50' x 100' or 5000 sq ft, so this guys layout is about 50' square or 2500 sq ft. Must be nice

   Have fun with your trains

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Posted by Left Coast Rail on Thursday, April 2, 2009 10:31 PM
You know what they say, a million dollars here, a million dollars there, pretty soon you're talking about real money. His layout would cover up a small corner of the one in Hamburg Germany.
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Posted by dknelson on Friday, April 3, 2009 8:33 AM

What's worse, this guy might win his lawsuit because it reads as if the layout builder did not timely file an answer in court, figuring the litigation would settle.  If someone sues and the other party does not file an answer in court, even if they are "talking" to each other on the side, the court under its rules regards the party being sued as agreeing with every allegation in the lawsuit.  With no opportunity by the way to prove otherwise.  The case is over, and the plantiff wins regardless of the real merits of the case  It is called a default judgment and a lot of people have been tricked into trying to settle a case while letting the time period for filing a formal answer in court go by.  I hope this is not what happened here but it is very very common. 

I can tell you based on the business I am in, that there are a lot of people who were rich on paper but aren't rich today, and they are looking for every angle to get out of contracts they enterred into or things that they bought.  In some ways it is like all those rich people we'd read about were in reality just actors in a play and not rich at all.  The only reality is that broke people really were broke.  A strange world we live in.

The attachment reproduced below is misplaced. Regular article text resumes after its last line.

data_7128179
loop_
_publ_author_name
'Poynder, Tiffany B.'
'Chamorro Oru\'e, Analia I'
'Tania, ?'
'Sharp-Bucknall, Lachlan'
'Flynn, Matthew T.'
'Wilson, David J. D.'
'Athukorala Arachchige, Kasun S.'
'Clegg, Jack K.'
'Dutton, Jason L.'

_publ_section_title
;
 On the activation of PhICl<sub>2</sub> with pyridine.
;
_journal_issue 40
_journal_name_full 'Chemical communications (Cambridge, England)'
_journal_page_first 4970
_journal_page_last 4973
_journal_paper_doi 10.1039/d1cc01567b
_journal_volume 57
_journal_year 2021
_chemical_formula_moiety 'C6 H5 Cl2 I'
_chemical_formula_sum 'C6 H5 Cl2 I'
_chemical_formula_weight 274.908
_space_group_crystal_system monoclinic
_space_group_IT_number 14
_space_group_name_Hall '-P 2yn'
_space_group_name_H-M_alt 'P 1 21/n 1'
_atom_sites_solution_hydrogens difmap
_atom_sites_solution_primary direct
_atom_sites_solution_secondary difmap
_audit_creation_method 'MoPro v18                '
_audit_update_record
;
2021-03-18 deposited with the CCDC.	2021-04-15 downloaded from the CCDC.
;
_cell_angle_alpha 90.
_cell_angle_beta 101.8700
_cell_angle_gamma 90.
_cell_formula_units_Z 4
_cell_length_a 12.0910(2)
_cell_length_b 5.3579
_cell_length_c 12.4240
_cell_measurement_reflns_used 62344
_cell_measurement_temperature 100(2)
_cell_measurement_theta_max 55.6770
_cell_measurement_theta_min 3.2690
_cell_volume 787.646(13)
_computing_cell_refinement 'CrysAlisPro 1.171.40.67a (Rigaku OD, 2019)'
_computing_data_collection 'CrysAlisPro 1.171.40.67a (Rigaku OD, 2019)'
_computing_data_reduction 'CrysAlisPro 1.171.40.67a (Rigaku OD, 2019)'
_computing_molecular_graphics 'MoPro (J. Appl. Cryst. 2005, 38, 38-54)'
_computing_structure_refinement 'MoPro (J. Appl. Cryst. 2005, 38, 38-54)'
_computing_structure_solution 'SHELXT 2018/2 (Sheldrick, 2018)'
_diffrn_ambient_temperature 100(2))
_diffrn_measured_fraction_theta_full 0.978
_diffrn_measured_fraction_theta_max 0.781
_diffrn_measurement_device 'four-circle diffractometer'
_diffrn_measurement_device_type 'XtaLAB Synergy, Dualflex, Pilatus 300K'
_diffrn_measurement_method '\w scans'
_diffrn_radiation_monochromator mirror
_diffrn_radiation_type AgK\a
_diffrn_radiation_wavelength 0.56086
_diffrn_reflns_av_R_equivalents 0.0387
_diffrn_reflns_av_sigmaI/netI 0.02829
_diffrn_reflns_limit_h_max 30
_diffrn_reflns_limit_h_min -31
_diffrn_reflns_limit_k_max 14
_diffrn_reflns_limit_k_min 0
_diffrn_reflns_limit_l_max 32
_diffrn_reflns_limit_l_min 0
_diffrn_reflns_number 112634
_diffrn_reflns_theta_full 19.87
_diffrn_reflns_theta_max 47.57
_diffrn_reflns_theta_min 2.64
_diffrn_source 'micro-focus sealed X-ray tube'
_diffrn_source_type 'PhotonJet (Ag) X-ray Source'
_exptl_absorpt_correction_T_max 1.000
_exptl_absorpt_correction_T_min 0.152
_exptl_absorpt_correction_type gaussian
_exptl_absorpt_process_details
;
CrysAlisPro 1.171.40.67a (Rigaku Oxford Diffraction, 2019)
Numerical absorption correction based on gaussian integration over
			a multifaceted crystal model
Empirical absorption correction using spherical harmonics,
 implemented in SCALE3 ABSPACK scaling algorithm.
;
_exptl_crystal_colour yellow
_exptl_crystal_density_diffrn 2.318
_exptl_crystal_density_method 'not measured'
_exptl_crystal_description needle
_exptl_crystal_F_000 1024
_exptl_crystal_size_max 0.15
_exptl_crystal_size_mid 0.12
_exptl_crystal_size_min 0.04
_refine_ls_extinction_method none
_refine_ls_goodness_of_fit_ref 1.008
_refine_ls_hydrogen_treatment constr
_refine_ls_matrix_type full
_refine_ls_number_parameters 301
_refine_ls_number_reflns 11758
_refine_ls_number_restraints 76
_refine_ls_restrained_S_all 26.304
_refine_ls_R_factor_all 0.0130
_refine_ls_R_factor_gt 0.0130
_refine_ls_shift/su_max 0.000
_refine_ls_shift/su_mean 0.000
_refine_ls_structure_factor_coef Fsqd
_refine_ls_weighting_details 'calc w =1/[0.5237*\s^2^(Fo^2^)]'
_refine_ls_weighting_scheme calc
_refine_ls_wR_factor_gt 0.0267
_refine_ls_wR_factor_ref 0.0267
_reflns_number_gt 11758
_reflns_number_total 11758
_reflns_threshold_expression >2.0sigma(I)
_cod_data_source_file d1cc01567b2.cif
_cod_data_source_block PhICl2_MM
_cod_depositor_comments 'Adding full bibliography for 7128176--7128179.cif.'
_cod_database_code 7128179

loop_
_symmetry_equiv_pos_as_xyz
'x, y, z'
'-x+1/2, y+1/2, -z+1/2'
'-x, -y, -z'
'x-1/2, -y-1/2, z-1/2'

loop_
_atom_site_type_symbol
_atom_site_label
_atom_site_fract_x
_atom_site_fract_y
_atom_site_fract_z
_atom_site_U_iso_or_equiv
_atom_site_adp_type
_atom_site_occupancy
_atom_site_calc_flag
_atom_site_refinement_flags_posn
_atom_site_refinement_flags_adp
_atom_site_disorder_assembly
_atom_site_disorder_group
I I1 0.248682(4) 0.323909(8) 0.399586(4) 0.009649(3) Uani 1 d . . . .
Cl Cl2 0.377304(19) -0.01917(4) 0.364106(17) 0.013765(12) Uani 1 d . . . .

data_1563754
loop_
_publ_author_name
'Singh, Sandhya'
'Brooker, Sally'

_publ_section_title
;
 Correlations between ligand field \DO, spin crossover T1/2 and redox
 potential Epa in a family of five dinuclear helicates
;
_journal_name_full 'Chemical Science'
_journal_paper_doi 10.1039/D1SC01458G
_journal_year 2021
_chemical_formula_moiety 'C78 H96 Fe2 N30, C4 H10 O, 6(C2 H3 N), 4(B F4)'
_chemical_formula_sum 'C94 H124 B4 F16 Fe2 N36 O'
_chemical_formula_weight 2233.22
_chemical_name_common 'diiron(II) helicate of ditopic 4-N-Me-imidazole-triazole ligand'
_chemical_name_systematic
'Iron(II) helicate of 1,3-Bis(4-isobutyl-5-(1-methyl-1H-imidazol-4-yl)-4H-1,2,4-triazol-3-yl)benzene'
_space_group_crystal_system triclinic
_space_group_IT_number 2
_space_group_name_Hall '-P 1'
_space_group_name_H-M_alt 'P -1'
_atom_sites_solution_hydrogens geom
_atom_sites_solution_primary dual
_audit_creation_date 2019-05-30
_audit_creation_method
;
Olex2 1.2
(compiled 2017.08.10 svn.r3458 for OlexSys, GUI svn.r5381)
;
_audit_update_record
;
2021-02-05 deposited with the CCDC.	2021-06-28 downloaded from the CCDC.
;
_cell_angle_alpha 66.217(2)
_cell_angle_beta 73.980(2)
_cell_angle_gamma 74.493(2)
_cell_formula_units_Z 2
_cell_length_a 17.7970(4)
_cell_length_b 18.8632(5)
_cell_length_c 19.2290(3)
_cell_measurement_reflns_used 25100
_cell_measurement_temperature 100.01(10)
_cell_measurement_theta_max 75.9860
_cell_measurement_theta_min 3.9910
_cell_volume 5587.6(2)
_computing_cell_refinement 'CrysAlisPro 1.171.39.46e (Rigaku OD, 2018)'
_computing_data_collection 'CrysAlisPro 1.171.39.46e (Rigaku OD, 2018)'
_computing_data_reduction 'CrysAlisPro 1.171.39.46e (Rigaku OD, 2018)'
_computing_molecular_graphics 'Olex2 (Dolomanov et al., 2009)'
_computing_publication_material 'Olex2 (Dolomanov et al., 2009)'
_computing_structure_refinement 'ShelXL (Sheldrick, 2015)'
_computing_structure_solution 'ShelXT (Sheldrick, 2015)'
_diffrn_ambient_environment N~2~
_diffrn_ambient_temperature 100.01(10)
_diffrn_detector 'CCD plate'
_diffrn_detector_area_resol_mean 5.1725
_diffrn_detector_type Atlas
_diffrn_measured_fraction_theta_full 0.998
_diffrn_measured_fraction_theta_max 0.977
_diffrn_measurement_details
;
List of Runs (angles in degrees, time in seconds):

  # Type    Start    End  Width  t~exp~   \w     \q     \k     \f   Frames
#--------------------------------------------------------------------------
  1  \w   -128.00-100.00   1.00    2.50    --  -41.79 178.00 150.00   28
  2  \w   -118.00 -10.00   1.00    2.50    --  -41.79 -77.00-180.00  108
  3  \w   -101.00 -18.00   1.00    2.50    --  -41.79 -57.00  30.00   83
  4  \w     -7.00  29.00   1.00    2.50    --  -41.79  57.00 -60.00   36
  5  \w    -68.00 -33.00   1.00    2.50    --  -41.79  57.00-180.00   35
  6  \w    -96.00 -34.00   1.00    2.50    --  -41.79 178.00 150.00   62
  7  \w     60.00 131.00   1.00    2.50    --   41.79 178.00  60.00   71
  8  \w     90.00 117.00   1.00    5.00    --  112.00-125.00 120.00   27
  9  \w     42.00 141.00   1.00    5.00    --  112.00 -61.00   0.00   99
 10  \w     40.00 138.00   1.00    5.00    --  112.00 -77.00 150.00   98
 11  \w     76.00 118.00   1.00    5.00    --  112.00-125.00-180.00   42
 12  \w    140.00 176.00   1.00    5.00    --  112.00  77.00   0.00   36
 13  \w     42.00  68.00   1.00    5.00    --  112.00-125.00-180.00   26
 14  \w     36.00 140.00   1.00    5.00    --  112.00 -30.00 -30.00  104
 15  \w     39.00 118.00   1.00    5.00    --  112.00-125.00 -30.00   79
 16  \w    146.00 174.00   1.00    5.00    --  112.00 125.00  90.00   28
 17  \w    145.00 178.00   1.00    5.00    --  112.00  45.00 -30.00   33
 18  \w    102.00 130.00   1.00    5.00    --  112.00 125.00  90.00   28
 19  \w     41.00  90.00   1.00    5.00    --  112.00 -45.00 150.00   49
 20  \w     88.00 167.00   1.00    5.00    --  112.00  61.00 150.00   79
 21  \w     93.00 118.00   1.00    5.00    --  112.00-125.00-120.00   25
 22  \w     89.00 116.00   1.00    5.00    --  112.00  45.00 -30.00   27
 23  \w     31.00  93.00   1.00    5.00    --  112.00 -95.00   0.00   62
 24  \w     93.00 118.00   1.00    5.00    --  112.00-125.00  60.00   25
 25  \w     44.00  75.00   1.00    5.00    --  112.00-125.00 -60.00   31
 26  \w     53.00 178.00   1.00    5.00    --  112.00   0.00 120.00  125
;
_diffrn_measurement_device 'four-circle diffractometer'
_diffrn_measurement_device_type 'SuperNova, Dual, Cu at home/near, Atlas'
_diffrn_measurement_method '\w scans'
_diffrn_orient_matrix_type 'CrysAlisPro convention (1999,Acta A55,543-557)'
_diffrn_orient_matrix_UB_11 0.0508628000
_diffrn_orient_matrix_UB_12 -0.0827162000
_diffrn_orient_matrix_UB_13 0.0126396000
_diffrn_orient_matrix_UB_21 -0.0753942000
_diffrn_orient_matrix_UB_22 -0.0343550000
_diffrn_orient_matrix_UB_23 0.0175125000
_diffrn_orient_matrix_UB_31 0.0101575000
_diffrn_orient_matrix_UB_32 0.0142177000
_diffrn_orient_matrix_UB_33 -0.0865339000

Dave Nelson

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Posted by steamage on Friday, April 3, 2009 9:17 AM
Sorry but I cant understand how the contractor layout builder didn't didn't get payments as progress went along on the layout. Some years ago I contracted to do a 3x4 foot scale model (not a train layout) and it was 'pay as you go' with one third payments on its progress until the model was finished. He knew the final price and was happy with this payment method.

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Posted by wm3798 on Friday, April 3, 2009 10:37 AM

 Another safety net for the builder would have been having the client sign change orders, with an associated estimate for the cost of the changes.  This applies to just about any industry, but is especially critical in construction, where specifications can be very fluid throughout the project as options are settled on, unexpected conditions arise, and schedules get affected by numerous things that may be beyond the contractor's control.

If the owner said "change this" and the builder said "okay" then the builder is on weak and shifting sand.  If the owner said "Change this," and the builder said "here's how much the change will cost, and here's the new schedule, please sign here" then the owner is full of piffle.

Gray areas are dangerous territory if your building something for others, whether it's a 30 story office tower or a 2'x 4' model railroad.

Lee

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Posted by reklein on Friday, April 3, 2009 11:22 AM

Theres some good info coming out of htis. It looks like some of us do a little custom work. So we should take note of the pitfalls and take care of business as it comes up and keep the owner in tune with whats going on at all times. I bet this isn't just a one sided story. Yeah its true there are guys who buy this hobby and its up to us modelers to make sure thaey by it from us. Nice to be payed for play BILL

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Posted by mobilman44 on Friday, April 3, 2009 11:59 AM

Hi!

I surely can't say who is "at fault" here, but given the money involved, there are contracts and other pieces of tangible evidence that the Court will be able to work with and decide the issue.